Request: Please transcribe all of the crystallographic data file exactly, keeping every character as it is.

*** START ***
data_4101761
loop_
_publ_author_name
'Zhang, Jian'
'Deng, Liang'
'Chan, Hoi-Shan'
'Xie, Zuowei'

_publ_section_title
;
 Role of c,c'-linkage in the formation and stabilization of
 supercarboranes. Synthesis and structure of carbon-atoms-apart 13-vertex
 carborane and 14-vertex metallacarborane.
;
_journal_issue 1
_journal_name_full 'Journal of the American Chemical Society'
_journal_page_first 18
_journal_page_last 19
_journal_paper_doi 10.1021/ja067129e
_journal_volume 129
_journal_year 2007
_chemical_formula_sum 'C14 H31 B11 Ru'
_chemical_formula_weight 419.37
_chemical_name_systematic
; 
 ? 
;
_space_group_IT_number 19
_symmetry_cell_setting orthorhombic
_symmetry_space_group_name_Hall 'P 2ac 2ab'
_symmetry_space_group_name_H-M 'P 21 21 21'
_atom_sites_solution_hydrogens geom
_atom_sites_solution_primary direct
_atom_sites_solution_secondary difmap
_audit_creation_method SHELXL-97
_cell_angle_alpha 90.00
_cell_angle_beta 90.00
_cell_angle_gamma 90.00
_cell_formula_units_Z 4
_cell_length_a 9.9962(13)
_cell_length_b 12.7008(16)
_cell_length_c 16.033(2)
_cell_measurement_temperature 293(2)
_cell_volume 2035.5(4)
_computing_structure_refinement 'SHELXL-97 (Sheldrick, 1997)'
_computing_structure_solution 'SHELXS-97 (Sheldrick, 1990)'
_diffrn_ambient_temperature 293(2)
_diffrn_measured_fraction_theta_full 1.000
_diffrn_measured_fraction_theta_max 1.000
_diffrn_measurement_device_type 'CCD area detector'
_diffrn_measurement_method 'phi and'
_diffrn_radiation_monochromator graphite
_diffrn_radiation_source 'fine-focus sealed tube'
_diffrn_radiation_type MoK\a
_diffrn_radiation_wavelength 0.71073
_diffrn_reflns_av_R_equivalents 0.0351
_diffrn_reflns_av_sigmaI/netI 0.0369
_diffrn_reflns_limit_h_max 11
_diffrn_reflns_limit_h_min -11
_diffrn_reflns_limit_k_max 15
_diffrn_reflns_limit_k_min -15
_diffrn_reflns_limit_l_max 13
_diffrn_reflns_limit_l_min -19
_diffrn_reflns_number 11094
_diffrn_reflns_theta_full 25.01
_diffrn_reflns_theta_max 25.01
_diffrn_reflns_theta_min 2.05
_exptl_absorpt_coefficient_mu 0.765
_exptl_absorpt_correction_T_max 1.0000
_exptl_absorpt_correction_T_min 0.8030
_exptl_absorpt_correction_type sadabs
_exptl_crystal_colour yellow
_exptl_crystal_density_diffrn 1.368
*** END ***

data_4101761
loop_
_publ_author_name
'Zhang, Jian'
'Deng, Liang'
'Chan, Hoi-Shan'
'Xie, Zuowei'

_publ_section_title
;
 Role of c,c'-linkage in the formation and stabilization of
 supercarboranes. Synthesis and structure of carbon-atoms-apart 13-vertex
 carborane and 14-vertex metallacarborane.
;
_journal_issue 1
_journal_name_full 'Journal of the American Chemical Society'
_journal_page_first 18
_journal_page_last 19
_journal_paper_doi 10.1021/ja067129e
_journal_volume 129
_journal_year 2007
_chemical_formula_sum 'C14 H31 B11 Ru'
_chemical_formula_weight 419.37
_chemical_name_systematic
; 
 ? 
;
_space_group_IT_number 19
_symmetry_cell_setting orthorhombic
_symmetry_space_group_name_Hall 'P 2ac 2ab'
_symmetry_space_group_name_H-M 'P 21 21 21'
_atom_sites_solution_hydrogens geom
_atom_sites_solution_primary direct
_atom_sites_solution_secondary difmap
_audit_creation_method SHELXL-97
_cell_angle_alpha 90.00
_cell_angle_beta 90.00
_cell_angle_gamma 90.00
_cell_formula_units_Z 4
_cell_length_a 9.9962(13)
_cell_length_b 12.7008(16)
_cell_length_c 16.033(2)
_cell_measurement_temperature 293(2)
_cell_volume 2035.5(4)
_computing_structure_refinement 'SHELXL-97 (Sheldrick, 1997)'
_computing_structure_solution 'SHELXS-97 (Sheldrick, 1990)'
_diffrn_ambient_temperature 293(2)
_diffrn_measured_fraction_theta_full 1.000
_diffrn_measured_fraction_theta_max 1.000
_diffrn_measurement_device_type 'CCD area detector'
_diffrn_measurement_method 'phi and'
_diffrn_radiation_monochromator graphite
_diffrn_radiation_source 'fine-focus sealed tube'
_diffrn_radiation_type MoK\a
_diffrn_radiation_wavelength 0.71073
_diffrn_reflns_av_R_equivalents 0.0351
_diffrn_reflns_av_sigmaI/netI 0.0369
_diffrn_reflns_limit_h_max 11
_diffrn_reflns_limit_h_min -11
_diffrn_reflns_limit_k_max 15
_diffrn_reflns_limit_k_min -15
_diffrn_reflns_limit_l_max 13
_diffrn_reflns_limit_l_min -19
_diffrn_reflns_number 11094
_diffrn_reflns_theta_full 25.01
_diffrn_reflns_theta_max 25.01
_diffrn_reflns_theta_min 2.05
_exptl_absorpt_coefficient_mu 0.765
_exptl_absorpt_correction_T_max 1.0000
_exptl_absorpt_correction_T_min 0.8030
_exptl_absorpt_correction_type sadabs
_exptl_crystal_colour yellow
_exptl_crystal_density_diffrn 1.368